‘I have been so stressed by this’: Aer Lingus cancellations overshadow couple’s Italian wedding plans

Debbie Morone and her partner Andy Neary have been organising their Tuscan wedding for two years

Debbie Morone and her fiance Andy Neary at Dublin Airport. Photograph: Fran Veale

The plans of a Dublin couple and their wedding party who are due to fly to Italy with Aer Lingus next weekend are up in the air with guests receiving warnings overnight that their flight is facing cancellation because of its pilots’ work to rule.

Debbie Morone is the distressed bride-to-be and she said she and her partner Andy Neary have been organising their wedding for two years and could lose as much as €20,000 if they and their four children can’t make it to Tuscany on time as a result of the dispute between Aer Lingus management and its pilots over pay.

“We are just two ordinary people who have been planning this wedding and saving for it for two years,” she told The Irish Times.

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“We booked with Aer Lingus as soon as the flights came out last August because they were the national carrier and we thought they wouldn’t let us down,” she said.

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But as talk of industrial unrest grew louder in recent days the couple grew increasingly nervous.

Ms Morone first made contact with Aer Lingus to find out what was happening early this week, hours after a ballot confirmed pilots had backed industrial action.

“On Tuesday when it was announced there would be disruptions, I called the airline and spoke to a lovely guy who assured me that if our flight was disrupted, it was their responsibility to put us on a flight with a partner airline, that I had nothing to worry about,” Ms Morone said.

Debbie Morone and her fiance Andy Neary at Dublin Airport. Photograph: Fran Veale

“I asked him if that was 100 per cent the case and he said yes.”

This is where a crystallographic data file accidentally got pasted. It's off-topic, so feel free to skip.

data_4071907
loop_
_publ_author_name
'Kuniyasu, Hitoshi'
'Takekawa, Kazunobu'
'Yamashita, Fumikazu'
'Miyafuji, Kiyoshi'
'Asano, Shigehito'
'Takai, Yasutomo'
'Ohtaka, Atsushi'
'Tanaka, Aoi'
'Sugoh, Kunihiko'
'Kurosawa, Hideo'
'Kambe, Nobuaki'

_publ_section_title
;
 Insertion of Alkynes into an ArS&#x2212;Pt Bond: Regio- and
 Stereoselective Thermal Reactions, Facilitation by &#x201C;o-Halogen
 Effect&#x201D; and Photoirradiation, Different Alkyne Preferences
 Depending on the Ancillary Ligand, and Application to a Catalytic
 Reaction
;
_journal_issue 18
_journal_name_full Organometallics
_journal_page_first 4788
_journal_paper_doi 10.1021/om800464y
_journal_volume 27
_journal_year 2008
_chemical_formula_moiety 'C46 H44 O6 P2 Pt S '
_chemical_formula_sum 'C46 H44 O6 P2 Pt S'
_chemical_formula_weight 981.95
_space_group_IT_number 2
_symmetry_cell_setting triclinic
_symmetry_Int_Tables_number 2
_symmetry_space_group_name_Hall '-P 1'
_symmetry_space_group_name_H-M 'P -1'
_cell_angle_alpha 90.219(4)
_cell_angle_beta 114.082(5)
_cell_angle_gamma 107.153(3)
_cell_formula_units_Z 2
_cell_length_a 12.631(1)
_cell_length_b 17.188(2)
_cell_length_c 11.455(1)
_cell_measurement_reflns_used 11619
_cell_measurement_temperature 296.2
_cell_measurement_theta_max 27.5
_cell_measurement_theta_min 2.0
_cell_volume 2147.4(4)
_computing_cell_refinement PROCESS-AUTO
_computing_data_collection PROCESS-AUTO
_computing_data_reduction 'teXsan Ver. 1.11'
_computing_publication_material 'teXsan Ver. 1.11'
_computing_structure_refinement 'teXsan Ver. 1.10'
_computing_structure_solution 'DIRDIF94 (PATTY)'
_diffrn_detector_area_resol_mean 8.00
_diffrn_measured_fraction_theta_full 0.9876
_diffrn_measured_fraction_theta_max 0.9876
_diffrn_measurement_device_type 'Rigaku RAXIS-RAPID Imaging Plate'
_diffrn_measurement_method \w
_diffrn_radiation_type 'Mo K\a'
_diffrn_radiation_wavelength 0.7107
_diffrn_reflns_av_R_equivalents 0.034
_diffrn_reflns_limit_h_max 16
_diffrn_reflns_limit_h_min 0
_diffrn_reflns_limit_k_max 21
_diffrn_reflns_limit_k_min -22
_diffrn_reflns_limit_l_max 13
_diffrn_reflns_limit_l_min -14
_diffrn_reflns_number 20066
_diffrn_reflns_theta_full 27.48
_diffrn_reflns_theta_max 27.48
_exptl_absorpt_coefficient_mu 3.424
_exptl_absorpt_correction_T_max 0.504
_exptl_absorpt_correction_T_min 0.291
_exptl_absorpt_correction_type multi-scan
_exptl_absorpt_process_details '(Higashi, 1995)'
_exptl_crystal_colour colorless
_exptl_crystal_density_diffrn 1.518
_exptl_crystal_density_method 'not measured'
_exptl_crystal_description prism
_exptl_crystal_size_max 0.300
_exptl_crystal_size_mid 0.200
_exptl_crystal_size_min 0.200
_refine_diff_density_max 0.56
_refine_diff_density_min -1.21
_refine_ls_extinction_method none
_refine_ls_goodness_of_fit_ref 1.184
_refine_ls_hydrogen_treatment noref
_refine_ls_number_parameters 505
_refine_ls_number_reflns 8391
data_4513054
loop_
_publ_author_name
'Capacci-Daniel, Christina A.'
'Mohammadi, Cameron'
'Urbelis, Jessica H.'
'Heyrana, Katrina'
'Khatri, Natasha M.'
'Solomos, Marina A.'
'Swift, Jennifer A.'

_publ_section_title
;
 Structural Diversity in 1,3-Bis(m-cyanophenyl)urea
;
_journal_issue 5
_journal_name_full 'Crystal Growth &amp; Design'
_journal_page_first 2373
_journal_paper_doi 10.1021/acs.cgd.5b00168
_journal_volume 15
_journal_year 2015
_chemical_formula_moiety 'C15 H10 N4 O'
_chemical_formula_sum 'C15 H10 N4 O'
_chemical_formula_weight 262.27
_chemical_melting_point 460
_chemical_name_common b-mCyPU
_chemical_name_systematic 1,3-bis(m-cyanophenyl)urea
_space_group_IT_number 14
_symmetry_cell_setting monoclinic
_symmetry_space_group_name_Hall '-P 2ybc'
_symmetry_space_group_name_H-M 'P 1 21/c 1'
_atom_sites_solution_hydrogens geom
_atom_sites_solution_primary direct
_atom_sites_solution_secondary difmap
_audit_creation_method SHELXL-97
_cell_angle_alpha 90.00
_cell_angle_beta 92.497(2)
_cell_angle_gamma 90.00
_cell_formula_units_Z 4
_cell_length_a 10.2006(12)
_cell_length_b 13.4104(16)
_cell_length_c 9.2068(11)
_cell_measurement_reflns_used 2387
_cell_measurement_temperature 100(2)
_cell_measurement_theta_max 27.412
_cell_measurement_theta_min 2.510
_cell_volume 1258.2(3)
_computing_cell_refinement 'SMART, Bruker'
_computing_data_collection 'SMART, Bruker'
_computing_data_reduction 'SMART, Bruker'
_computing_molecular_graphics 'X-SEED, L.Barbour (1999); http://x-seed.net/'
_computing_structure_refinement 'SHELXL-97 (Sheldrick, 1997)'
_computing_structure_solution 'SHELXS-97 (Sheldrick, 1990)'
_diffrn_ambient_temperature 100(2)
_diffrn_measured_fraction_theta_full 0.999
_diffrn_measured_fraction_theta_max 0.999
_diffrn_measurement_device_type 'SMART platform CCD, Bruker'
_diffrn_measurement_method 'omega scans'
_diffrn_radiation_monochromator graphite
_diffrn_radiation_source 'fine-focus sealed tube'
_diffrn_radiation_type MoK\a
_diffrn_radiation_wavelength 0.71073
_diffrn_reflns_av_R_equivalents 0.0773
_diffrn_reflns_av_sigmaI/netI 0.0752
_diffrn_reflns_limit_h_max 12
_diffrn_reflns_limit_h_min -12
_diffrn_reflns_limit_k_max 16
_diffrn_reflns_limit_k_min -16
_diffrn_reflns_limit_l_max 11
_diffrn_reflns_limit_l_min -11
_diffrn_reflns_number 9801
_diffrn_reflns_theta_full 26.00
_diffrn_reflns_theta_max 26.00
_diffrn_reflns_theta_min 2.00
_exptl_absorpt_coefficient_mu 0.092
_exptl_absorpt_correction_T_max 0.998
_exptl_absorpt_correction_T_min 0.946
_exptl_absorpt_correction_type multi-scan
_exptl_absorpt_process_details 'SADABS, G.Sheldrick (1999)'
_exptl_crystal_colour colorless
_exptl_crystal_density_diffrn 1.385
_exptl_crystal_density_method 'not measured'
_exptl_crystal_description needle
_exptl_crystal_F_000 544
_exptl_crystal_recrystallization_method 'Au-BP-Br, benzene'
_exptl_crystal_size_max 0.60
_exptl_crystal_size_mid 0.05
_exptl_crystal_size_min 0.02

But then, on Thursday, things took a turn for the worse when some of the 19 guests due to travel with the bride and groom on June 29th started getting emails from the airline [warning of cancellations] so I called Aer Lingus straight away.”

She gave an airline representative the booking reference numbers for that flight, so she could link all of the guests to her booking for that day.

“I was told a supervisor would call me. I waited two hours and got no call, so I called again, this time I waited 1hr 17mins to get through and the I spoke to said that we could fly the day before, but that flight could get cancelled. I politely thanked her but said that was no use to us, we needed guaranteed seats to Italy.”

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However Ms Morone said she was told that “since the flight is not ‘officially’ cancelled, they can’t offer another airline to take us and I would be best waiting for the supervisor to call me.”

By midnight on Thursday she was still waiting for a call. Late on Friday evening she heard from the Aer Lingus and she was hopeful her wedding party would be re-routed through Belfast leaving a day earlier than planned in a effort to avoid the all-out strike called by IALPA for the day they are due to fly.